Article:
While this would mark the official reintroduction of wolves into the park after a seven-decade absence, it was both the welcome result of careful planning and preparation — and the continuation of a complex battle between environmentalists, on the one side, and ranchers, farmers, and outfitters on the other. Many within the latter group believe wolves are a threat to their way of life and to livestock.

“It is difficult to be enthusiastic about the increase in the wolf population when their existence is a threat to your livelihood,” explained Tom Swanson, a third-generation Montana rancher whose cattle graze just 35 miles north of the park border.  

According to the Greater Yellowstone Coalition, proponents of the wolf reintroduction hoped to eventually build the population to 300. Current estimates, which have far exceeded expectations, put 80 wolves in the park, 450 in the Greater Yellowstone Ecosystem, and as many as 1,700 in the Northern Rockies.

On our expedition, we were thrilled to see one.

Our guide nudged the snow coach onto the side of the road, as our group maneuvered to capture images with our cameras while hoping to stow the memory in our mind’s eye for future reference. 

With the icy Firehole River as a buffer, the burly male appeared unfazed by our presence a mere 50 yards away. We watched in awe as he stepped in and out of the river, intermittently feasting on an elk carcass splayed on the far bank, as a handful of ravens hung back, hoping to sneak a few scraps. 

No doubt we would have treasured this late afternoon sighting on any given day. But somehow, given the anniversary, it felt like a gift.

A unexpected eruption


The next morning, our group opted to pop on cross-country skis and slide our way to a backcountry gem: the Lone Star Geyser. Yellowstone contains nearly 10,000 geysers, which are approximately one half of the world’s hydrothermal features. 

“It only erupts every three hours or so,” explained our guide, as we set off from the trailhead. “So don’t be disappointed if we get there and there’s no action. Either way, you’ll enjoy the scenery.”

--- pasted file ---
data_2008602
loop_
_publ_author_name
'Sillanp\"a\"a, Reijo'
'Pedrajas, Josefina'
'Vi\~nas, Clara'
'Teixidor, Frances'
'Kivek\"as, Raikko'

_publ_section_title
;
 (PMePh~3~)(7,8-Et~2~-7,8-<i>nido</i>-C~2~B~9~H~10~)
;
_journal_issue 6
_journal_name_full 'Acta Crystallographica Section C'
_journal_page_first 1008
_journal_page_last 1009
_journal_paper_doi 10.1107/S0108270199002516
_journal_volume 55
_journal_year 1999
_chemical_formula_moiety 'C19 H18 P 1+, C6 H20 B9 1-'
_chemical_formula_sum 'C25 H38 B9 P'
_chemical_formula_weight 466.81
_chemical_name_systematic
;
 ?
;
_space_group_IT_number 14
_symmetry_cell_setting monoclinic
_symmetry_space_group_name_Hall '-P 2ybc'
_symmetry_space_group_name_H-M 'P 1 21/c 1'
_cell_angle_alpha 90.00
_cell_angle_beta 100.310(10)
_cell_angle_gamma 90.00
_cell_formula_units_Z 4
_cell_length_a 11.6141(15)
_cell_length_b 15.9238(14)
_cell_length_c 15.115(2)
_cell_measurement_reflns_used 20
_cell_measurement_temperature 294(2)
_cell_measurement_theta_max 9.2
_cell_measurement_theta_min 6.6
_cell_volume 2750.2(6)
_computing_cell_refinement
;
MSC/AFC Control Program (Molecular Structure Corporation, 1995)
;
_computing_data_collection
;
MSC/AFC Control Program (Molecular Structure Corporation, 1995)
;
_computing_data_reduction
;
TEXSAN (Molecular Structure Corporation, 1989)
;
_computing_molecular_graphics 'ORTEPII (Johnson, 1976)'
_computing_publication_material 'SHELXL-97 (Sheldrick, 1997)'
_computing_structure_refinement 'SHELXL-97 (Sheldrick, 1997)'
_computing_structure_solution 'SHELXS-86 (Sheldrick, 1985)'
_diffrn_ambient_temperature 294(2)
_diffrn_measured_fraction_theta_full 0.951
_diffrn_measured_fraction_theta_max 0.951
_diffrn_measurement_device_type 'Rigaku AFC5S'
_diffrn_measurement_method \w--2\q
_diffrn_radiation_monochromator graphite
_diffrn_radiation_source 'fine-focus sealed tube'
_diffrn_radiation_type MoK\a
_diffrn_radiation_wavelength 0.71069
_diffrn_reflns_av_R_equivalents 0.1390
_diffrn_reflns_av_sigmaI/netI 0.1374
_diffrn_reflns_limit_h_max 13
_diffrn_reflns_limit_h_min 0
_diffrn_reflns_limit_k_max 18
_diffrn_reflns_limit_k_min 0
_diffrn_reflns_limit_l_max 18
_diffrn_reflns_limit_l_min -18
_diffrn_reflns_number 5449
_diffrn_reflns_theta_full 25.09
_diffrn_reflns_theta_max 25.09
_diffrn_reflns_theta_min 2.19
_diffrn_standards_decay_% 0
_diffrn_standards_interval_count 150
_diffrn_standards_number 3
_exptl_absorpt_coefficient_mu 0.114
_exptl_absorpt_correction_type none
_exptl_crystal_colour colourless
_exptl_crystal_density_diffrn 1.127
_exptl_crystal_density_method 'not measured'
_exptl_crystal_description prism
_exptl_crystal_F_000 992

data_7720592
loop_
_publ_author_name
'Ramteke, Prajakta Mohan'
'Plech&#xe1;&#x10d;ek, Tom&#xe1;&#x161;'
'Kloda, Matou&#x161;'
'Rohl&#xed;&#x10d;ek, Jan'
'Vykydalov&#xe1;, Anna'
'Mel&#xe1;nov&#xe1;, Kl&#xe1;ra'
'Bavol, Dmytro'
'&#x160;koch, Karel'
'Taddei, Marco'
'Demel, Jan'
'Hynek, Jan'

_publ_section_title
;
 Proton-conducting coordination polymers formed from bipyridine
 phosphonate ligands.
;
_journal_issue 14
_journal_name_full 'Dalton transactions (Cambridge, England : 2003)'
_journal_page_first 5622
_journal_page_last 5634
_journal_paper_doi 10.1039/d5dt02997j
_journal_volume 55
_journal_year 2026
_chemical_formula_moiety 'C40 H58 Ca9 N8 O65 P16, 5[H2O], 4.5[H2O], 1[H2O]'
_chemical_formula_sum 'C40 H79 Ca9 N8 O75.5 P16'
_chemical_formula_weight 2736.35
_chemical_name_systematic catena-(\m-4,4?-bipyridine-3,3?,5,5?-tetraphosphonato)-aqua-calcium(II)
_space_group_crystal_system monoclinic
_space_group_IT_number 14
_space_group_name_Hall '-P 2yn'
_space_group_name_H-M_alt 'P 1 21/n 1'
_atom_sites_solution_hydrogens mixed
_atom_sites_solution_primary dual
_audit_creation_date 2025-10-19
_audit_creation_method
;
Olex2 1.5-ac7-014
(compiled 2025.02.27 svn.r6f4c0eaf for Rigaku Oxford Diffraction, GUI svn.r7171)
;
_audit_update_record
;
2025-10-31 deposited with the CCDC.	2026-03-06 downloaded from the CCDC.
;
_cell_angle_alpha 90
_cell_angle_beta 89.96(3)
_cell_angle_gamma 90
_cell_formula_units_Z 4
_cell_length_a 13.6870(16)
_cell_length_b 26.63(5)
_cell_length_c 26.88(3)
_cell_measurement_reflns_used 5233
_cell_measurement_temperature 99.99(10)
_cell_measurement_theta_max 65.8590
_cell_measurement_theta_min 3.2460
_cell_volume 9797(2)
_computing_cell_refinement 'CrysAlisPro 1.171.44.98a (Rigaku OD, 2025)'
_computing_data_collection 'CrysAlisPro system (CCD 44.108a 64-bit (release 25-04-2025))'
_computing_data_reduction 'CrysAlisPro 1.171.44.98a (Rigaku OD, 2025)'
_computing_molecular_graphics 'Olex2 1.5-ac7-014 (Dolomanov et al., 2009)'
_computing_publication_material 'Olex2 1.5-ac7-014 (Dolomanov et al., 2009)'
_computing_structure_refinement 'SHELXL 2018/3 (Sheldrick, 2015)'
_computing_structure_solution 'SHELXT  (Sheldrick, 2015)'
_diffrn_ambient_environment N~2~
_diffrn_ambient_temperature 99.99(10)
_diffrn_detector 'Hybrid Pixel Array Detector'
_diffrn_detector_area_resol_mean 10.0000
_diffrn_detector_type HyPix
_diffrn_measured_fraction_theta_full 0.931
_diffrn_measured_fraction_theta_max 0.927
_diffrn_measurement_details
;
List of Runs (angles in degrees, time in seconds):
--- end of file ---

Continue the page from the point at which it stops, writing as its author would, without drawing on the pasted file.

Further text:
We swooshed the two and a half miles along the trail, gliding atop a few inches of fresh snow and aside a different stretch of the Firehole River. Along the way, our naturalist pal, Emily, shared her bounty of knowledge, identifying small tracks leading into and out of the forest. 

Then, with the geyser area in sight, I could hear Lone Star sputter before shooting a plume of steam some 40 feet into the air.

“What perfect timing!” hooted one member of our group. 



And when I didn’t think the day could get any better, the sun peeked through the clouds and a rainbow appeared, arcing across the mist spewed by the steaming eruption. Seriously. 

Oh, and the cold?

When it comes to Yellowstone, Old Man Winter knows how to warm a girl’s heart.

IF YOU GO: www.VisitMt.comYellowstone Lodges. 

LEARN MORE ABOUT YELLOWSTONE NATIONAL PARK

Published in National Parks

Warm up to the wonders of winter adventure.  Here are five, high energy family travel ideas to consider:

​1. ​Juneau, AK.

Visit this world-class winter destination and trade long lines and crowded restaurants for endless views and pristine solitude.
Pop on your skis and put things in perspective as you glide across Mendenhall Glacier Lake. With a massive glacier as your backdrop, your whole family will enjoy speeding across the flat terrain while taking in some of the most majestic scenery imaginable. Check out the groomed Nordic trails at Eaglecrest, a community-owned ski resort on Douglas Island just minutes from Juneau.

The most adventuresome families will find challenging terrain and untouched routes along with insider knowledge through experienced heli-skiing operators in the area.

Contact: www.TravelJuneau.com ; www.Alaska.org.

Ski Yellowstone National Park

​2. ​Yellowstone National Park​.​